by Scott Ronalds

Let’s face it, we’ve all watched too much YouTube and Netflix over the past year. My moment of truth came when I made it all the way through Season 3 of Selling Sunset.

If you’ve hit the end of the internet too, it’s a great time to pick up a book. With the weather turning, it’s high time to sink into your favourite outdoor chair, get your hit of Vitamin D, and tune out the world around you.

Our team read a lot this year and we’ve curated a list of recommendations we think will suit a wide range of preferences, spanning business, culture, technology, and how the future might unfold.

Never Split the Difference, by Chris Voss. Neil Jensen, our CEO, recommends this Wall Street Journal Bestseller. It’s written by the FBI’s former lead international kidnapping negotiator and takes readers inside the world of high-stakes negotiations. Voss shares several principles and strategies that you can use in both your professional and personal life. Neil stresses that it’s easy to read and full of interesting anecdotes. May even come in handy when bickering with your significant other over the remote.

The Future is Faster Than You Think, by Peter Diamandis and Steven Kotler. Our Chief Development Officer, David Toyne, recommends this bestseller which is a “blueprint for how our world will change in response to the next ten years of rapid technological disruption.” The authors dive into how fast-accelerating technologies such as AI, robotics, blockchain, virtual reality, and digital biology will impact our daily lives and society in general. In David’s words: “I’ve encouraged all my family to read it, as well as many friends, for a better sense of how the future might unfold. As we all think about the future, we can learn a lot about the coming and converging impacts of technology.”

The Premonition, by Michael Lewis. This one’s my pick. Lewis is one of my favourite authors (some of his other titles include The Big Short, Moneyball, and Flash Boys), so I had to order a copy of his latest when it was released earlier this month. The Premonition is a nonfiction page-turner about the pandemic which “pits a band of medical visionaries against the wall of ignorance that was the official response of the Trump administration to the outbreak of COVID-19.” Some of the behind-the-scenes stories and government responses to the mounting threat the virus posed early on are shocking. Lewis is an expert at character development and storytelling and this book is no exception. Read it while recovering from your second jab.

Homo Deus, by Yuval Noah Harari. Chris Stephenson (one of our Investor Specialists) recommends this follow-up to Professor Harari’s bestseller Sapiens. While the aforementioned explained how humankind came to rule the planet, Homo Deus looks at our future. More specifically, it examines “what might happen to the world when old myths are coupled with new godlike technologies, such as artificial intelligence and genetic engineering.” The Prof makes the case for a few intriguing predictions. Not surprisingly, they revolve around defying death, sadness and our mortal limitations. All in all, a fascinating look into the not-too-distant future.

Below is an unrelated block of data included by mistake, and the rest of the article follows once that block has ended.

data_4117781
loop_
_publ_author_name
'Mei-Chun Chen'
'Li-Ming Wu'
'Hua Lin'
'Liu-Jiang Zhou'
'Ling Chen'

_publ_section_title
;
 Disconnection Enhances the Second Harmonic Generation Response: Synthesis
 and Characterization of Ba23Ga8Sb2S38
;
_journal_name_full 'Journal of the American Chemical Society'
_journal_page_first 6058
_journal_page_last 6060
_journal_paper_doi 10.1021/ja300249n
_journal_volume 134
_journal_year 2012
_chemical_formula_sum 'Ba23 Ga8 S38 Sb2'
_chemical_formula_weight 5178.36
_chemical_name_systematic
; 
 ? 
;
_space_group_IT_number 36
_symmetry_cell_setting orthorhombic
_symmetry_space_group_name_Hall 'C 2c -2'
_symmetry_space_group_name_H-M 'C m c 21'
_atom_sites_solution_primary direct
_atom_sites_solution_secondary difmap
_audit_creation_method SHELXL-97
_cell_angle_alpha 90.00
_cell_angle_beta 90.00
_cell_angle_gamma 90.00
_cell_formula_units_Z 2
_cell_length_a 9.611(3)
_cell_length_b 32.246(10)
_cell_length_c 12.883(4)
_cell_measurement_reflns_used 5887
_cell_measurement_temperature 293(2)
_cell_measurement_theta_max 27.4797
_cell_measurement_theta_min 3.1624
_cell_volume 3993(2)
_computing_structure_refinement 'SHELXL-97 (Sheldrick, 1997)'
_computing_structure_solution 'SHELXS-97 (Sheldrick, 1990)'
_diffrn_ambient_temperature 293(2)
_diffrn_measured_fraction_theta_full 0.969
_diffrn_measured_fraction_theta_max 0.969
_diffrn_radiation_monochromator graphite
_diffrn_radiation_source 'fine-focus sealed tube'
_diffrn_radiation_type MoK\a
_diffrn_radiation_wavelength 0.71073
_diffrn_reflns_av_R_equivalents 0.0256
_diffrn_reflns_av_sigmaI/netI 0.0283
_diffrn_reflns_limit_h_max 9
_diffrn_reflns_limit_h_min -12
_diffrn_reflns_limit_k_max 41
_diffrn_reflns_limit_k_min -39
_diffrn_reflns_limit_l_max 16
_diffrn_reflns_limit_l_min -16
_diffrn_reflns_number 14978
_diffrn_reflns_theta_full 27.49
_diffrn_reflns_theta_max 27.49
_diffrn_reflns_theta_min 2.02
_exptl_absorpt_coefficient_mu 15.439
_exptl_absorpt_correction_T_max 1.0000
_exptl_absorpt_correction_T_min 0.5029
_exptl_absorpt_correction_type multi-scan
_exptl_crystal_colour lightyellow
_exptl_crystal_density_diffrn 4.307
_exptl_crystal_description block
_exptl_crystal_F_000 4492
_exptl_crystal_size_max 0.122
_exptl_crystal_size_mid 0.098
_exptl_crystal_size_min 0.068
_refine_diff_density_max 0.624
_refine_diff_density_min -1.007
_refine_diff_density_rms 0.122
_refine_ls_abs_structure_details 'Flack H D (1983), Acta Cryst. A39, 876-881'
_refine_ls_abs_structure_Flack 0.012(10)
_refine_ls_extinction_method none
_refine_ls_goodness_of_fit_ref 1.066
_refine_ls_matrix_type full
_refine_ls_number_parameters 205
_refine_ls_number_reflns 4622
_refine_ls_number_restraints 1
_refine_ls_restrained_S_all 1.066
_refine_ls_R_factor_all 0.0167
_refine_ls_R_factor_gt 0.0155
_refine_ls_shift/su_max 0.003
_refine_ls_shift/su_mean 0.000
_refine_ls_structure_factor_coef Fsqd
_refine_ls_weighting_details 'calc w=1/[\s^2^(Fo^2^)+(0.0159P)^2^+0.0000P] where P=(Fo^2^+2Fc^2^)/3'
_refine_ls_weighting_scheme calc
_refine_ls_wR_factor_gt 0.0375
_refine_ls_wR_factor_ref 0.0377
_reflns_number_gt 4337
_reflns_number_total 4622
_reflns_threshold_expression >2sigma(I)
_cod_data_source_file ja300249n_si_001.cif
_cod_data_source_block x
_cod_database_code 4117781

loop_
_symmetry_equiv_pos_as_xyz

The Last Days of John Lennon, by James Patterson. You don’t need to be old enough to have watched the Beatles on the Ed Sullivan Show to enjoy The Last Days of John Lennon. Our Chair, Tom Bradley (he is old enough), enjoyed the way Patterson took him through John’s (and the Beatles’) story over 68 short, well researched chapters. The Fab Four’s legacy is undeniable but isn’t nearly what it could have been if Lennon had lived beyond the age of 40. This is a book you can binge in the hammock or read snippets of while keeping an eye on the grill.

Hit Refresh, by Satya Nadella. This book written by Microsoft’s CEO is Salman Ahmed’s pick this year (our Co-CIO). Hit Refresh discusses the transformation happening inside Microsoft and how “people, organizations, and societies can and must transform and ‘hit refresh’ in their persistent quest for new energy, new ideas, and continued relevance and renewal.” Salman enjoyed the book because it’s part memoir, part business. He felt it was particularly interesting to hear Nadella’s perspective on Microsoft’s missteps on company culture — which at the end of the day, impacts everything.

Greenlights, by Matthew McConaughey, and Women Who Run with the Wolves, by Clarissa Pinkola Estés. Lori Norman, one of our Investor Specialists, couldn’t make up her mind this year, so she’s putting forward two titles. Also breaking from tradition, she recommends both in audio format. In Lori’s words: “The combination of these two books may seem unusual but the thoughtful, poetic nature of both have the same underlying thread — storytelling, life journeys and trusting your intuition.” And despite what you may think of McConaughey as an actor, his book is earning widespread accolades (alright, alright, alright).

A Letter from Paris, by Louisa Deasey. Looking for something to tug at the heartstrings? Sher Gray (another one of our Investor Specialists) has you covered with her selection. The book is a true story of hidden art, lost romance and family reclaimed. It's about the author's journey to find the hidden past of her father’s life in the 1940’s, taking her from her home in Melbourne to London to Paris and back. Sher tells me this book will stay on her shelf as a little treasure to read again someday (right beside It’s Really Not Rocket Science).

I was picking up some fish & chips the other night and saw an elderly woman on the restaurant’s small patio enjoying the last of her halibut with a fresh glass of house white and a paperback in hand. I couldn’t make out the title, but she was immersed in the book and had a delightful grin on her face. Utter bliss. I hope one of these selections puts you in her shoes.